The United States is currently engaged in a national tug o' war over whether it should further secure its southern border to Mexico or whether it should make an unprecedented effort to embrace and legalize illegal immigrants who are an important part of the country's economic growth. It's a debate that has received a lot of press in Europe. The EU, after all, has much the same problem. Its southern and eastern borders also mark the border between the rich Western world and poor developing countries. They have become magnets for illegal immigration.
The European flashpoint is the border Spain shares with Morocco -- the final stop for thousands of sub-Saharan Africans fleeing desperation for a life of economic prosperity in the European Union. Thousands successfully cross the Mediterranean Sea each year and later take under the table jobs working in Spain or other parts of Europe -- many in agriculture. But many more wind up in immigrant holding pens created by the Spanish government in the enclaves of Cueta and Melilla on the shores of northern Africa, where the vast majority are eventually forced to return to their home countries.
Still, for many, the camps are the only hope they have of reaching the European mainland. The issue dominated the headlines last year after 1,000 migrants tried to climb over the 3 to 6-meter high razor wire fence to get inside the camps. Police responded with a hail of rubber bullets that left five immigrants dead. The incident shocked Europeans, who thought border shootings had ended with the Cold War and the fall of the Berlin Wall. During the past 10 years, about 8,000 illegal immigrants have died grasping for the European dream.
Indeed, the situation in Europe is a virtual carbon copy of America's southern border with Mexico. American reporter Eric Schlosser even goes so far as to call Spain the "California of Europe." Like much of southern California, the Almeria region of southern Spain specializes in vast produce farms heavy on irrigation and heavily reliant on low-wage labor. Similar agricultural practices have also spread to southern France and Italy.
In the mid-1990s, the countries arrayed along Europe's southern underbelly had hoped that economic development aid and cooperation with countries in North Africa would help stem the flood. It didn't. Instead, border-control policies have been introduced that are remarkably similar to those used by the US Border Patrol on the United States border with Mexico.
Indeed, the surge of migrants at Ceuta and Melilla last year came after the completion of hi-tech surveillance on the Spanish and Moroccan coasts that closed easy access to Spanish shores. During the stampedes, EU Commissioner for Security and Justice Franco Frattini vowed to further tighten coastal surveillance.
Construction is now under way to fortify the fences at the Spanish enclaves with hi-tech sensors and water cannons. More than €40 million in EU funding has gone to Morocco to finance efforts to keep immigrants from reaching Spain. But the situation has deteriorated -- not only for Morocco, but also for the immigrants. Hospitals that don't even have enough resources to provide proper care for locals are forced to treat migrants. And the international organization Doctors without Borders alleges that immigrants filtering through Morocco have been subjected to police brutality. In one widely publicized incident, Moroccan police sent busloads of migrants from Ceuta to the city of Oujda on the northern border of the Sahara before ordering the passengers to "walk home."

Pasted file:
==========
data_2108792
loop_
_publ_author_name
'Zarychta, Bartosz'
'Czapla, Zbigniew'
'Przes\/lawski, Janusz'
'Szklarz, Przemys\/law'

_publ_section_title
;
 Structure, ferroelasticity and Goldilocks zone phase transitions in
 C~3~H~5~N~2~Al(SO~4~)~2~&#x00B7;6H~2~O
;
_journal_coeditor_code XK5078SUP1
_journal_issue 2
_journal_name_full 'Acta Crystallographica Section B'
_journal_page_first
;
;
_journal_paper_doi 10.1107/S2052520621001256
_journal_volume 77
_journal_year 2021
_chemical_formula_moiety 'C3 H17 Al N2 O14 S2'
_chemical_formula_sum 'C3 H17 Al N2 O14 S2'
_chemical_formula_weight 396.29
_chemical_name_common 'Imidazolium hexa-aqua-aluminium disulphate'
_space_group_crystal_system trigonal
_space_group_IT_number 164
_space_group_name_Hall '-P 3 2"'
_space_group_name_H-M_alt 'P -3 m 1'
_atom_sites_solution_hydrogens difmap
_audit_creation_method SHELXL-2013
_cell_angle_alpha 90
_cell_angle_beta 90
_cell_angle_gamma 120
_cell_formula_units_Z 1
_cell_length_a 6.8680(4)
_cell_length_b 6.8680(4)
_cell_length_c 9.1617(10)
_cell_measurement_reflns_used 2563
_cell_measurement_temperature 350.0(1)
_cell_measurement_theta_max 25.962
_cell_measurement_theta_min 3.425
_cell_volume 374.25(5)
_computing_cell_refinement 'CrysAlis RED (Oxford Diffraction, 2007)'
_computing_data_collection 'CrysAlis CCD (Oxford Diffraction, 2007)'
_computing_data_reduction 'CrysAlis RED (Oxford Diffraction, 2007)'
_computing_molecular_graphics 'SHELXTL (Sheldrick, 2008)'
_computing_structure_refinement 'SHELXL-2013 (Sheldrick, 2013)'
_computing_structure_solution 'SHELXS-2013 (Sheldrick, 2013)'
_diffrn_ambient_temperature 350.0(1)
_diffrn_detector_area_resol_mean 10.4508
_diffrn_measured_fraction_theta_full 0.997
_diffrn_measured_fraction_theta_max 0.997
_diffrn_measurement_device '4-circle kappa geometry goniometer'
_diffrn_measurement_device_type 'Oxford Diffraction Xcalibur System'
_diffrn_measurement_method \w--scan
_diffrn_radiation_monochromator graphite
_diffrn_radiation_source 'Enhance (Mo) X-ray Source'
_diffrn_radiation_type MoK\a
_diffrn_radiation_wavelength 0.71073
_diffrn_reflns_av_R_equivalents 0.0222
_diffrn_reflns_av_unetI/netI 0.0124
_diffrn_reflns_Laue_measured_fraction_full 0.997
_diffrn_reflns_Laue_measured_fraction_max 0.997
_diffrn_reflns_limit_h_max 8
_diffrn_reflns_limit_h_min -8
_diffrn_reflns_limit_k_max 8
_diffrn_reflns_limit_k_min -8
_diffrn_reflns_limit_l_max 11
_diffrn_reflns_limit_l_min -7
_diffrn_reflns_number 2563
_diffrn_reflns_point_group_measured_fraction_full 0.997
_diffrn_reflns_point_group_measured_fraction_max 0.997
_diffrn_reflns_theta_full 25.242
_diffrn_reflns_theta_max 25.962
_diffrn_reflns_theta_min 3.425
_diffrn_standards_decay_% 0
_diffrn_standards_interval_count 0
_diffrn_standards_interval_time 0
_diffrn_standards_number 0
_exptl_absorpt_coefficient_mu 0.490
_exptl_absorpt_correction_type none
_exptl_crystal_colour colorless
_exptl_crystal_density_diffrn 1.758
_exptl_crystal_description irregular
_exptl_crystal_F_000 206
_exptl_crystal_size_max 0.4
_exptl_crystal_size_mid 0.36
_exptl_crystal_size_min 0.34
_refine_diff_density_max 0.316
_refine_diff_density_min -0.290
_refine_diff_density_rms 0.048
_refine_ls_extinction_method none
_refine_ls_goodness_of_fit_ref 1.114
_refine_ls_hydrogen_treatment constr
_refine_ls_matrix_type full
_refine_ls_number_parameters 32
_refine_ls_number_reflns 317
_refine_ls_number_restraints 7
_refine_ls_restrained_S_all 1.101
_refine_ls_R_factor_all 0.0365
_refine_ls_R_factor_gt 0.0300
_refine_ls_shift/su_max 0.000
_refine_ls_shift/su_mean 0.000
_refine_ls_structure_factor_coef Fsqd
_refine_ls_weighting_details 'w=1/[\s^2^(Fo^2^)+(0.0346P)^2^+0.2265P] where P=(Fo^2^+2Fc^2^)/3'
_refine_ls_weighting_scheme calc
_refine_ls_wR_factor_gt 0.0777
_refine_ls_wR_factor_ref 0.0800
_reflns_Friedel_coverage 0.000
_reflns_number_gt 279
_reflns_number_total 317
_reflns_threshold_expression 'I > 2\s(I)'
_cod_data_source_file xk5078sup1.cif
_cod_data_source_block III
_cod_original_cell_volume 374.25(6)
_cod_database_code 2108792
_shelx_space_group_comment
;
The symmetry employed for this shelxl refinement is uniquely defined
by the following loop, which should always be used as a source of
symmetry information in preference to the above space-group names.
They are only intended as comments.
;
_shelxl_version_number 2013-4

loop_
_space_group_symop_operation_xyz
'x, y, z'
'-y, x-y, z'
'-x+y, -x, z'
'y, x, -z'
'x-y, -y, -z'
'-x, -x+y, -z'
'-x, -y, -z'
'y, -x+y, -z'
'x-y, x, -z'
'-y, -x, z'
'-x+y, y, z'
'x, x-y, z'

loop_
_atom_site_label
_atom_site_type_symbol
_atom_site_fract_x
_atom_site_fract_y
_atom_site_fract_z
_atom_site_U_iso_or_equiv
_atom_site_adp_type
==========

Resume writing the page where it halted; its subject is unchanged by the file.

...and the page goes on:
In short, Ceuta and Melilla have become a burning issue on Europe's southern border. And the problem has so far proven immune to political solution.
"By providing so few legal options in comparison to the US, Europe has contributed to its own problems of illegal immigration," said Joaquin Arango of the University of Madrid. Indeed, most of the ideas floated here tend to reinforce the idea of a "Fortress Europe," with its borders sealed to the outside world. One idea in Europe that gained traction after the events at Ceuta and Melilla was a proposal by British Prime Minister Tony Blair to create "protective zones" where migrants and asylum seekers would be held in EU-financed camps in North Africa. But the idea never developed. And Europe still hasn't made any progress in addressing how best to deal with the endless stream of illegal immigrants seeking to start a new life on the continent.
Though countries across the European Union and the US hold vastly different views about immigration, the borders separating California, Arizona, New Mexico and Texas from Mexico, and those between Ceuta and Melilla are testament to problems shared by Europe and America. Are there lessons that can be taken from US and European border experiences and used to create common solutions to mass migration from developing countries? Please share your opinions in the SPIEGEL Atlantic Forum.
With reporting by Anjana Shrivastava